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We thank Joswig and colleagues1 for their insightful comments on our article2 and for highlighting the extra value objective assessment tools can add to the current clinical tests and patient-reported outcome measures. We agree with the authors that the benefit of available patient-reported outcome measures is that they encapsulate the patient’s own perception of his/her current disability related to pain and functional restraint. However, this is a double-edged sword as such scores are limited by their very subjective nature.3
The authors are to be commended for introducing the Timed Up and Go (TUG) Test to measure objectively functional impairment in lumbar degenerative disc disease. In contrast to a measure of distance travelled and steps taken as seen by the use of an accelerometer, the TUG test involves additional components of function—such as sitting up from a chair, turning around, walking, and sitting down again. As Joswig et al state, this may be more reflective of “majority of activities of daily living.”4,5 We are also excited to hear that the authors have developed a smartphone software corresponding to the TUG test for lumbar degenerative disc disease and we hope to see some results in the near future regarding this application.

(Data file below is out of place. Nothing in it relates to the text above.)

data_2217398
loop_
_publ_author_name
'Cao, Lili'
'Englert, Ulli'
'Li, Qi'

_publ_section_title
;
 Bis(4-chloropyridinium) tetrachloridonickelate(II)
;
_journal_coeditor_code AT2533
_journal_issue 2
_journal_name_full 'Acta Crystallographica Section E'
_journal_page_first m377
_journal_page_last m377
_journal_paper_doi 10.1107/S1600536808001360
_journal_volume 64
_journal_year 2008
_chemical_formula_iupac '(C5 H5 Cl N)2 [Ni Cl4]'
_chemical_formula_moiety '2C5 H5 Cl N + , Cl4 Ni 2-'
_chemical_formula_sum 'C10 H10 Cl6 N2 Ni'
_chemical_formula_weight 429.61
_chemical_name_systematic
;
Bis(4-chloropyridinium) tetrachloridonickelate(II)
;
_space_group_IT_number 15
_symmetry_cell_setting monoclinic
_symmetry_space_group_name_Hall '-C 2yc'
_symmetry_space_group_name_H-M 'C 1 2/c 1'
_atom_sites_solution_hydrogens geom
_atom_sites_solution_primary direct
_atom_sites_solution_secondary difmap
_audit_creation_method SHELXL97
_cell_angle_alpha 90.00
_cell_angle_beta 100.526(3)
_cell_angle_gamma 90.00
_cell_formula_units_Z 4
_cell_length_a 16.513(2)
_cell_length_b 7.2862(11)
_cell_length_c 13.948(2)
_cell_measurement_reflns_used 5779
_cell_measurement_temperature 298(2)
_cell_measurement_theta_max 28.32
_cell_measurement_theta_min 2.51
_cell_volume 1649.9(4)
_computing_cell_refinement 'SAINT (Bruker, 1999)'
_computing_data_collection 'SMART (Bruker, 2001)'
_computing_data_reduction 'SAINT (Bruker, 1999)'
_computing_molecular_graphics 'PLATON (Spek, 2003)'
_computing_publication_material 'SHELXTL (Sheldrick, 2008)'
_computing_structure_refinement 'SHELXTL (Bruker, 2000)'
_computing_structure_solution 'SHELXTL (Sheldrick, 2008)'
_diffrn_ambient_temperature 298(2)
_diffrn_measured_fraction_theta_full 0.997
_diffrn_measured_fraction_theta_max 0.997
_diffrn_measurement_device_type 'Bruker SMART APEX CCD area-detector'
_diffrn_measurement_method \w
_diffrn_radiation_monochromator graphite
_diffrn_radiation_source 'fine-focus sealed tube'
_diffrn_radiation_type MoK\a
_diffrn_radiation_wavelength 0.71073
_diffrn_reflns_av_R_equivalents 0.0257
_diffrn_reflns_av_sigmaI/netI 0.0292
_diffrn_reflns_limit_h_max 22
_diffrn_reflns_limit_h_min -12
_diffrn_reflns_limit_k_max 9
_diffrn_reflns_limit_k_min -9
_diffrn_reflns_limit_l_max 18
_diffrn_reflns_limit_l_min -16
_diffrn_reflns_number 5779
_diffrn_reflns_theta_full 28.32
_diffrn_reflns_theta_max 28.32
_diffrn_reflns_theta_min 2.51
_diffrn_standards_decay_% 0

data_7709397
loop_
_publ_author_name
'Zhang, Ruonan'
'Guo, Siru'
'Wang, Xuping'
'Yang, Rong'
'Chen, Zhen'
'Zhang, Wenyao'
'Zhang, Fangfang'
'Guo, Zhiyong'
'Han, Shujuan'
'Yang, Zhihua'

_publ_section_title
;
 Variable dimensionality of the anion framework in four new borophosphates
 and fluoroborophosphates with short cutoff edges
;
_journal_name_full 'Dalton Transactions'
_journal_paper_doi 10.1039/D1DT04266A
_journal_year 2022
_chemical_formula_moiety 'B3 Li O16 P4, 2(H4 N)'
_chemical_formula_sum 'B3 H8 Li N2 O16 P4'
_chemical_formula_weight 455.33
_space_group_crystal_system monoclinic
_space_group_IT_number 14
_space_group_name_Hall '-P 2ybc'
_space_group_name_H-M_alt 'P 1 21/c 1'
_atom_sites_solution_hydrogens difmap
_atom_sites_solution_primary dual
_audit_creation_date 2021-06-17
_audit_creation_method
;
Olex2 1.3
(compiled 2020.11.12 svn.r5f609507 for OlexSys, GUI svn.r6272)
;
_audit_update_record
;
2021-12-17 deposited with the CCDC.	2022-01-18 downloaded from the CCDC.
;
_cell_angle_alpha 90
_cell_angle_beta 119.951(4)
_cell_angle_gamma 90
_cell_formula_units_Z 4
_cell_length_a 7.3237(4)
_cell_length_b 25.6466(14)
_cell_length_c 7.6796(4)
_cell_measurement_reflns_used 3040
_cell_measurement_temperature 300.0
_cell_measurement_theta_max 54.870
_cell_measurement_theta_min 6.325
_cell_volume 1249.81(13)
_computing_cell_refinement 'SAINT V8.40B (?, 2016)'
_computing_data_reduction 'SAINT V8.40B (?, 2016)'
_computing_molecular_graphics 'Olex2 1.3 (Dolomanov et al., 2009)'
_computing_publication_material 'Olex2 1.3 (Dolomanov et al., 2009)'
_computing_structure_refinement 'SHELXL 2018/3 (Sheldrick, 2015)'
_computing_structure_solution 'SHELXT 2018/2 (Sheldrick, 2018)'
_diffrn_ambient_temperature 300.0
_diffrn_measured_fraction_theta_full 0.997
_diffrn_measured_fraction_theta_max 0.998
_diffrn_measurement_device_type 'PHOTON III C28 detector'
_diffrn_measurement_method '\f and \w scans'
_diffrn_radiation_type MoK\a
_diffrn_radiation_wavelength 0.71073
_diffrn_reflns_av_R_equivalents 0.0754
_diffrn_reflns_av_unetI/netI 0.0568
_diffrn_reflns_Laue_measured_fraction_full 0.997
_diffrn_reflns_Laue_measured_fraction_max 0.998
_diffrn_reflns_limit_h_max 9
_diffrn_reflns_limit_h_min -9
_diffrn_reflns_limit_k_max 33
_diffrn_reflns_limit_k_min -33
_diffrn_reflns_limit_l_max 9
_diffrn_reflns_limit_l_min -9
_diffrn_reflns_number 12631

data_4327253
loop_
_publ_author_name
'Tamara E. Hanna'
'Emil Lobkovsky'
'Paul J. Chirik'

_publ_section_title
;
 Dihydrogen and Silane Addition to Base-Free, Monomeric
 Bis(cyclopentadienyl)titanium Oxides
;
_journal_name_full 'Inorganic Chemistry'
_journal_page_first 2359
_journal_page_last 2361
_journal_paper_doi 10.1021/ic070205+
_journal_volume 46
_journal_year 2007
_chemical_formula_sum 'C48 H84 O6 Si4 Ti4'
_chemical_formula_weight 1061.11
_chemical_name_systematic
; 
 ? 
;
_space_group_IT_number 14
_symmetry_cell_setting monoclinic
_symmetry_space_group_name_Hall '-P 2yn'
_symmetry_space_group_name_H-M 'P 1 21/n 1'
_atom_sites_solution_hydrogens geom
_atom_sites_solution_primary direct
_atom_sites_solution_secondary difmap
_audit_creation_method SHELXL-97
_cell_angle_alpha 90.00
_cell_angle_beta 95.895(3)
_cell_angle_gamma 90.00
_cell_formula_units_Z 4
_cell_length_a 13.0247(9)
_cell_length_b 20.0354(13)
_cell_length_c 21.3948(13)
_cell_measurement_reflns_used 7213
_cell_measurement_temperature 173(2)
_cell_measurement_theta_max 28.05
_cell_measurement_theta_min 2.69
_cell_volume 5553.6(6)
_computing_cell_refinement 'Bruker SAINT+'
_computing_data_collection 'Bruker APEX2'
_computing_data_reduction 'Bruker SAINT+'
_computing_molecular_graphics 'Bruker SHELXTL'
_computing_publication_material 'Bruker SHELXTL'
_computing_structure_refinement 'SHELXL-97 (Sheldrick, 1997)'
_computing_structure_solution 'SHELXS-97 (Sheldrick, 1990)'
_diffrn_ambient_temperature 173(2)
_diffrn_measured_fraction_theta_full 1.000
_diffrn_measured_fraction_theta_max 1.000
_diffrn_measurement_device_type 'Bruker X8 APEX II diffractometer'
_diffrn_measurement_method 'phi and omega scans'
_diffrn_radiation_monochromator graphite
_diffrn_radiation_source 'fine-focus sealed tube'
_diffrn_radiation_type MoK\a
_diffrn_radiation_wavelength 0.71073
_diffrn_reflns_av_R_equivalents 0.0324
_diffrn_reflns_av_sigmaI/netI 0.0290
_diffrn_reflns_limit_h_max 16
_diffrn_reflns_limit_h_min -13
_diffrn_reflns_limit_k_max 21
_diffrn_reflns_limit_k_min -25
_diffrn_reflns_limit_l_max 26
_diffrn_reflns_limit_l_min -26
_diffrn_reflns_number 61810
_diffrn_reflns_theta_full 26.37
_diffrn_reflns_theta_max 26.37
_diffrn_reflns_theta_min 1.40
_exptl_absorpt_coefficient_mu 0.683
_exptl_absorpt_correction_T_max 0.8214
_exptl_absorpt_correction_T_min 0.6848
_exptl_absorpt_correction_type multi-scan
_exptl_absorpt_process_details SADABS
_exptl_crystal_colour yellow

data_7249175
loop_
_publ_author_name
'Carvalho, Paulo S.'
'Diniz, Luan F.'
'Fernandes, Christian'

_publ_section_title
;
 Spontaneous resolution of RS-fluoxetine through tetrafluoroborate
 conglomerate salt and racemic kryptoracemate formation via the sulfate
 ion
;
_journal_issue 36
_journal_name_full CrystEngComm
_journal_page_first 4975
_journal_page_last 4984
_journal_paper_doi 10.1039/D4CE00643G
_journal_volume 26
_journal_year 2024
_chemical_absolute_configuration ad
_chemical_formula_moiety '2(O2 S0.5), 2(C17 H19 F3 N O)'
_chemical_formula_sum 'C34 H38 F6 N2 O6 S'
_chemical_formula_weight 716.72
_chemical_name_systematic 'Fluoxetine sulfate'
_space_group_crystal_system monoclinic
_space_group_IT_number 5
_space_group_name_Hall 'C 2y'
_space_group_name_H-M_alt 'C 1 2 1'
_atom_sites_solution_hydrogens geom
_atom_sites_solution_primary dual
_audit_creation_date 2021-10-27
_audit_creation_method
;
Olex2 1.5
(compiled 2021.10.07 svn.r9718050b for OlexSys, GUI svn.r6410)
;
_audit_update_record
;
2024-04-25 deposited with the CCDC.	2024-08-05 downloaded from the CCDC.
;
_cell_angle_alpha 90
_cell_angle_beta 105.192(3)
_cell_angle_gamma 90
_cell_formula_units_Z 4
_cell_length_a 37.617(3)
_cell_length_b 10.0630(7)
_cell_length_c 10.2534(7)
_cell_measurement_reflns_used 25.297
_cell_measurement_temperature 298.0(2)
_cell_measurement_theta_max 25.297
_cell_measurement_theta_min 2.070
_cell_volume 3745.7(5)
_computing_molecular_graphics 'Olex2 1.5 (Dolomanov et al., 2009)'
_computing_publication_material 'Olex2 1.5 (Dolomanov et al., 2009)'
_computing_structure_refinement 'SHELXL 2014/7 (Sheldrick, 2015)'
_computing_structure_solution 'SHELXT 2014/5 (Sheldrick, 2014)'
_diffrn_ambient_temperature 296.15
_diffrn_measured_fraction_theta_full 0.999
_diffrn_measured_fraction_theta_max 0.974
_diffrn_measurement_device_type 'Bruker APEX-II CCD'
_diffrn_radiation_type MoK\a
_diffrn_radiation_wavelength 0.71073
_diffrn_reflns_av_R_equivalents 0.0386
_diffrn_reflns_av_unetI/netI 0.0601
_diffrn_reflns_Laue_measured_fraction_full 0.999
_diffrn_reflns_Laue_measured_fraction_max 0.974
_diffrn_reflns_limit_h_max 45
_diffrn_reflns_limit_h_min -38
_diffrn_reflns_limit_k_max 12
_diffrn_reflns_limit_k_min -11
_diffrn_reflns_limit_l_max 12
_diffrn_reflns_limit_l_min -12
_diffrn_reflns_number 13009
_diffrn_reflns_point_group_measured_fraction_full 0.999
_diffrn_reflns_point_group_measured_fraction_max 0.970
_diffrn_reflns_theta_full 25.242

Over time, it is likely that we will see the introduction of multiple different ways of measuring objectively the functional capacities of patients with spinal disorders. The next challenge will be to determine which measures are most valid for the studied patient population. Indeed, existing objective measures in spinal surgery include range of movement, muscle strength, walking speed, walking distance, as well as based on global positioning systems.6 The ideal measurement would be one that can be quick to apply and obtain data in the clinic, with high interrater reliability and low interrater variability, and can be easily understood by both clinicians and patients.4 We have also shown in a case report 12-month follow-up of using an accelerometer to collect distance and walking data, which is feasible and easily managed by the patient.7 The available preliminary data holds promise for objective functional measures in the context of spinal conditions and spine surgery, but further studies are required to determine the optimal tool for objective evaluation of functional impairment.